Bio

Clinical Focus


  • Anesthesia

Academic Appointments


Professional Education


  • Residency:Stanford University Anesthesiology Residency (2019) CA
  • Board Certification: Adult Comprehensive Echocardiography, National Board of Echocardiography (2018)
  • Internship:University of Chicago Medical Center Internal Medicine Residency (2016) IL
  • Medical Education:Pritzker School of Medicine University of Chicago Registrar (2015) IL
  • Doctor of Medicine, University of Chicago (2015)
  • Doctor of Philosophy, University of Chicago (2012)
  • Bachelor of Science, University of Illinois at Urbana Champaign (2007)
  • Internship, The University of Chicago, Internal Medicine (2016)
  • MD, The University of Chicago, Medicine (2015)
  • PhD, The University of Chicago, Computational Neuroscience (2012)
  • BA, The University of Illinois at Urbana-Champaign, Chemistry (2007)
  • BS, The University of Illinois at Urbana-Champaign, Computer Science (2007)

Publications

All Publications


  • Association of Overlapping Surgery With Perioperative Outcomes. JAMA Sun, E., Mello, M. M., Rishel, C. A., Vaughn, M. T., Kheterpal, S., Saager, L., Fleisher, L. A., Damrose, E. J., Kadry, B., Jena, A. B. 2019; 321 (8): 762–72

    Abstract

    Overlapping surgery, in which more than 1 procedure performed by the same primary surgeon is scheduled so the start time of one procedure overlaps with the end time of another, is of concern because of potential adverse outcomes.To determine the association between overlapping surgery and mortality, complications, and length of surgery.Retrospective cohort study of 66 430 operations in patients aged 18 to 90 years undergoing total knee or hip arthroplasty; spine surgery; coronary artery bypass graft (CABG) surgery; and craniotomy at 8 centers between January 1, 2010, and May 31, 2018. Patients were followed up until discharge.Overlapping surgery (≥2 operations performed by the same surgeon in which ≥1 hour of 1 case, or the entire case for those <1 hour, occurs when another procedure is being performed).Primary outcomes were in-hospital mortality or complications (major: thromboembolic event, pneumonia, sepsis, stroke, or myocardial infarction; minor: urinary tract or surgical site infection) and surgery duration.The final sample consisted of 66 430 operations (mean patient age, 59 [SD, 15] years; 31 915 women [48%]), of which 8224 (12%) were overlapping. After adjusting for confounders, overlapping surgery was not associated with a significant difference in in-hospital mortality (1.9% overlapping vs 1.6% nonoverlapping; difference, 0.3% [95% CI, -0.2% to 0.7%]; P = .21) or risk of complications (12.8% overlapping vs 11.8% nonoverlapping; difference, 0.9% [95% CI, -0.1% to 1.9%]; P = .08). Overlapping surgery was associated with increased surgery length (204 vs 173 minutes; difference, 30 minutes [95% CI, 24 to 37 minutes]; P < .001). Overlapping surgery was significantly associated with increased mortality and increased complications among patients having a high preoperative predicted risk for mortality and complications, compared with low-risk patients (mortality: 5.8% vs 4.7%; difference, 1.2% [95% CI, 0.1% to 2.2%]; P = .03; complications: 29.2% vs 27.0%; difference, 2.3% [95% CI, 0.3% to 4.3%]; P = .03).Among adults undergoing common operations, overlapping surgery was not significantly associated with differences in in-hospital mortality or postoperative complication rates but was significantly associated with increased surgery length. Further research is needed to understand the association of overlapping surgery with these outcomes among specific patient subgroups.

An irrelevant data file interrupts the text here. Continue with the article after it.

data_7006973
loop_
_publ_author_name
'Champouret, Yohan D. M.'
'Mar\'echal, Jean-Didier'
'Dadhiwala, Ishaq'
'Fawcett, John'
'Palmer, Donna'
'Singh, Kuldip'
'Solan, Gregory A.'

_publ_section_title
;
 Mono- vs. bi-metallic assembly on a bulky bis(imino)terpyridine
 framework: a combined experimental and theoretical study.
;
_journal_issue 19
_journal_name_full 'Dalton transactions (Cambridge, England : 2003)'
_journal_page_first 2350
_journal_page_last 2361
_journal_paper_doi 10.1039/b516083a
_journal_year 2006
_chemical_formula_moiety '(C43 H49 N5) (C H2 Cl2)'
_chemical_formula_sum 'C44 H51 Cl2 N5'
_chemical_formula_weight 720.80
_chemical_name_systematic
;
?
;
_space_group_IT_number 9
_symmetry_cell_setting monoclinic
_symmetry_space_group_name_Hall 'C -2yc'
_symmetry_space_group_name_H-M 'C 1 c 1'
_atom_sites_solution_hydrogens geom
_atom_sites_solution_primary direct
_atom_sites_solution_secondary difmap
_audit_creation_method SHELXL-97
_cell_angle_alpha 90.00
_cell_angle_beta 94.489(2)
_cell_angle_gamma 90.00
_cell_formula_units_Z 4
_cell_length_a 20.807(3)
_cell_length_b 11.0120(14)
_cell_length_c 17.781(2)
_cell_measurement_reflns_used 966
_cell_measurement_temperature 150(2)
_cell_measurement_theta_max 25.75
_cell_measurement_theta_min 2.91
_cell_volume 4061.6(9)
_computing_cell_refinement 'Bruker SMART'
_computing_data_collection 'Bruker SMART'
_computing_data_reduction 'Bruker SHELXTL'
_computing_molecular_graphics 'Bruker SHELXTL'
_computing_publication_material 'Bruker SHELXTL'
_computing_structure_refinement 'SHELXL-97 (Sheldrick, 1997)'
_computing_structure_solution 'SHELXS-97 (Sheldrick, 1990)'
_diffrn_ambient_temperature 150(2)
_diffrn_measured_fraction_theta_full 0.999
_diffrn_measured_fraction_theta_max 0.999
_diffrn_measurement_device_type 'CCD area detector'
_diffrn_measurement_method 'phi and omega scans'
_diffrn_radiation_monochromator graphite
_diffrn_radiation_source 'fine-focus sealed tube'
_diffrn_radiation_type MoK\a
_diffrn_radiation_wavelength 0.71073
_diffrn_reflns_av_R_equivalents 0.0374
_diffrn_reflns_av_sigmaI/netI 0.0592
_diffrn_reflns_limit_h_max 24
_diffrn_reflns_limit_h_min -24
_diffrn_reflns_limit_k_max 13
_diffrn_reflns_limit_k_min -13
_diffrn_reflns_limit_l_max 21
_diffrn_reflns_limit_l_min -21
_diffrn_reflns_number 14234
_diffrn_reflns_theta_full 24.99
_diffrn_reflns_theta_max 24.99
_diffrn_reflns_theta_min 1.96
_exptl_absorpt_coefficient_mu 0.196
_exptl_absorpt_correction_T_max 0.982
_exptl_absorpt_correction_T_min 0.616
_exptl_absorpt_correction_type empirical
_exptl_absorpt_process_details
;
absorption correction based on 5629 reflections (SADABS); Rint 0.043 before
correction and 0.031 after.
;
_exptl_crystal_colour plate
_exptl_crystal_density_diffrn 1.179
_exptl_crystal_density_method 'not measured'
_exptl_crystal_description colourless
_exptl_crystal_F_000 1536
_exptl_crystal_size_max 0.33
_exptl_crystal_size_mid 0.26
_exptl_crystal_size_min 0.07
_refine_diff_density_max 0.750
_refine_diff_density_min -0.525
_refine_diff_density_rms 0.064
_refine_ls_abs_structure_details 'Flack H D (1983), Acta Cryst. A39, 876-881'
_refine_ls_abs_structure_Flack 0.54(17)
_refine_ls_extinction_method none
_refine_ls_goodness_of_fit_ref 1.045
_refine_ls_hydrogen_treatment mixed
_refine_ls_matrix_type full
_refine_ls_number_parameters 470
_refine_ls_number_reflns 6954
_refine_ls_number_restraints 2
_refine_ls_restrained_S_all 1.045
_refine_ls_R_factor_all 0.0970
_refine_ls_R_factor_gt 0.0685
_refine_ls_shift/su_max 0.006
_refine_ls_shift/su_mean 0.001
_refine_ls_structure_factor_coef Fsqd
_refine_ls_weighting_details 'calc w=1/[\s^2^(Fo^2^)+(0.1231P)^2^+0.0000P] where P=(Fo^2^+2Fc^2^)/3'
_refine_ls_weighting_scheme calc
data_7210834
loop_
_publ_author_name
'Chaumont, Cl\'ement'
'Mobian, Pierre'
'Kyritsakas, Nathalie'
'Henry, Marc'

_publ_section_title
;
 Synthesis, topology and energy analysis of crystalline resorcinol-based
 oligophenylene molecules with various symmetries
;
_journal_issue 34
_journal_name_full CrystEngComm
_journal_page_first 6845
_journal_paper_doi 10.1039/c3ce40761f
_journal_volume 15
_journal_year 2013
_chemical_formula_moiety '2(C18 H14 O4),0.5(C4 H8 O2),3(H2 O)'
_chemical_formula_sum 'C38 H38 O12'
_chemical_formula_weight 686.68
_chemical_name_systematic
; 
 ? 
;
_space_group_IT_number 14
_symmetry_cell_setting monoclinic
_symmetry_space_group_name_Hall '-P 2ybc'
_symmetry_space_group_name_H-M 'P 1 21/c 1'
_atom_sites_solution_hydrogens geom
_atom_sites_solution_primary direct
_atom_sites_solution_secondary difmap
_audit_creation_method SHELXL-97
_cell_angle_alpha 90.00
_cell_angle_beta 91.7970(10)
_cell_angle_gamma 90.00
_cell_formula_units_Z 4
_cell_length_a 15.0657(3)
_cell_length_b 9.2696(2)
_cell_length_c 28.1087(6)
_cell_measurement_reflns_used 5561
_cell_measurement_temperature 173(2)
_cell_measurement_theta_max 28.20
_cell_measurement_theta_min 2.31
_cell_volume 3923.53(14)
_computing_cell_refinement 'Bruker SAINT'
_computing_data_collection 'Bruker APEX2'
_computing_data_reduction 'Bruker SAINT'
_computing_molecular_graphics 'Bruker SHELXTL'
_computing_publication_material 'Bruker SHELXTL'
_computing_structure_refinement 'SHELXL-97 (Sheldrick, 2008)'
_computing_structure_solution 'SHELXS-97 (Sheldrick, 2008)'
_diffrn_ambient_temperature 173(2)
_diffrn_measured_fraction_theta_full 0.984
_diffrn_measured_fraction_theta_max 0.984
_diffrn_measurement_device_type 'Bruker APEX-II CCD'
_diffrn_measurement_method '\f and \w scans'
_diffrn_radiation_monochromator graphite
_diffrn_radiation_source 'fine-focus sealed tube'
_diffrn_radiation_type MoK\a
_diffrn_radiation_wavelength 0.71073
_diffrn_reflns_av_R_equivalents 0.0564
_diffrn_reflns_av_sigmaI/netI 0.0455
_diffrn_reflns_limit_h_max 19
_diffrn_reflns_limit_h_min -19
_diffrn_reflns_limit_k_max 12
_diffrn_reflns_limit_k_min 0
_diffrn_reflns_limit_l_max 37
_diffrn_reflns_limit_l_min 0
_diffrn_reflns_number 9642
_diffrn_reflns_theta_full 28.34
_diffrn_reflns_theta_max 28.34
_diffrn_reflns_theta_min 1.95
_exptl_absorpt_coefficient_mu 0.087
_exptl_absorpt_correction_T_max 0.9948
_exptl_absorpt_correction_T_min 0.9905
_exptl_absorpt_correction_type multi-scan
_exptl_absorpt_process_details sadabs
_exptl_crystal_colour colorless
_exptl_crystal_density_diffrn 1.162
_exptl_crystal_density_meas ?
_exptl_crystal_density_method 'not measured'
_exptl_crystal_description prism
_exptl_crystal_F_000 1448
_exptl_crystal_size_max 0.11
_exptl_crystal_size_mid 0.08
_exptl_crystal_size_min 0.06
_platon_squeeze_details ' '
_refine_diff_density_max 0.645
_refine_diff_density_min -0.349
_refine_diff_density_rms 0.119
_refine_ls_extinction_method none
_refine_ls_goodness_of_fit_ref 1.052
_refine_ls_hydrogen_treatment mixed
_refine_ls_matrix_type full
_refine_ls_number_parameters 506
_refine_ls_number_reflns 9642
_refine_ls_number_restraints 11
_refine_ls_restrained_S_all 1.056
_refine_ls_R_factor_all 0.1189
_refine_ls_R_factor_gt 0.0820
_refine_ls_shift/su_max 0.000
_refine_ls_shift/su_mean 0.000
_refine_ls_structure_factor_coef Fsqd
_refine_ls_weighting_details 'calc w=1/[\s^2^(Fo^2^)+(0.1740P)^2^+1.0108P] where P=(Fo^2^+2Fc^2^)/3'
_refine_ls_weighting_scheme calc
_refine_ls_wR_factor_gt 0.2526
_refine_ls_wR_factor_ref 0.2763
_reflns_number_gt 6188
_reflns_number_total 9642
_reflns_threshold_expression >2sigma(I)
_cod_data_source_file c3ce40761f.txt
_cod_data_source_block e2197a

View details for PubMedID 30806696

  • Association of Early Physical Therapy With Long-term Opioid Use Among Opioid-Naive Patients With Musculoskeletal Pain Jama Network Open Sun, E. C., Moshfegh, J., Rishel, C. A., Cook, C. E., Goode, A. P., George, S. Z. 2018; 1 (8)
  • Independent Category and Spatial Encoding in Parietal Cortex NEURON Rishel, C. A., Huang, G., Freedman, D. J. 2013; 77 (5): 969–79

    Abstract

    The posterior parietal cortex plays a central role in spatial functions, such as spatial attention and saccadic eye movements. However, recent work has increasingly focused on the role of parietal cortex in encoding nonspatial cognitive factors such as visual categories, learned stimulus associations, and task rules. The relationship between spatial encoding and nonspatial cognitive signals in parietal cortex, and whether cognitive signals are robustly encoded in the presence of strong spatial neuronal responses, is unknown. We directly compared nonspatial cognitive and spatial encoding in the lateral intraparietal (LIP) area by training monkeys to perform a visual categorization task during which they made saccades toward or away from LIP response fields (RFs). Here we show that strong saccade-related responses minimally influence robustly encoded category signals in LIP. This suggests that cognitive and spatial signals are encoded independently in LIP and underscores the role of parietal cortex in nonspatial cognitive functions.

    View details for DOI 10.1016/j.neuron.2013.01.007

    View details for Web of Science ID 000316162600016

    View details for PubMedID 23473325

    View details for PubMedCentralID PMC3740737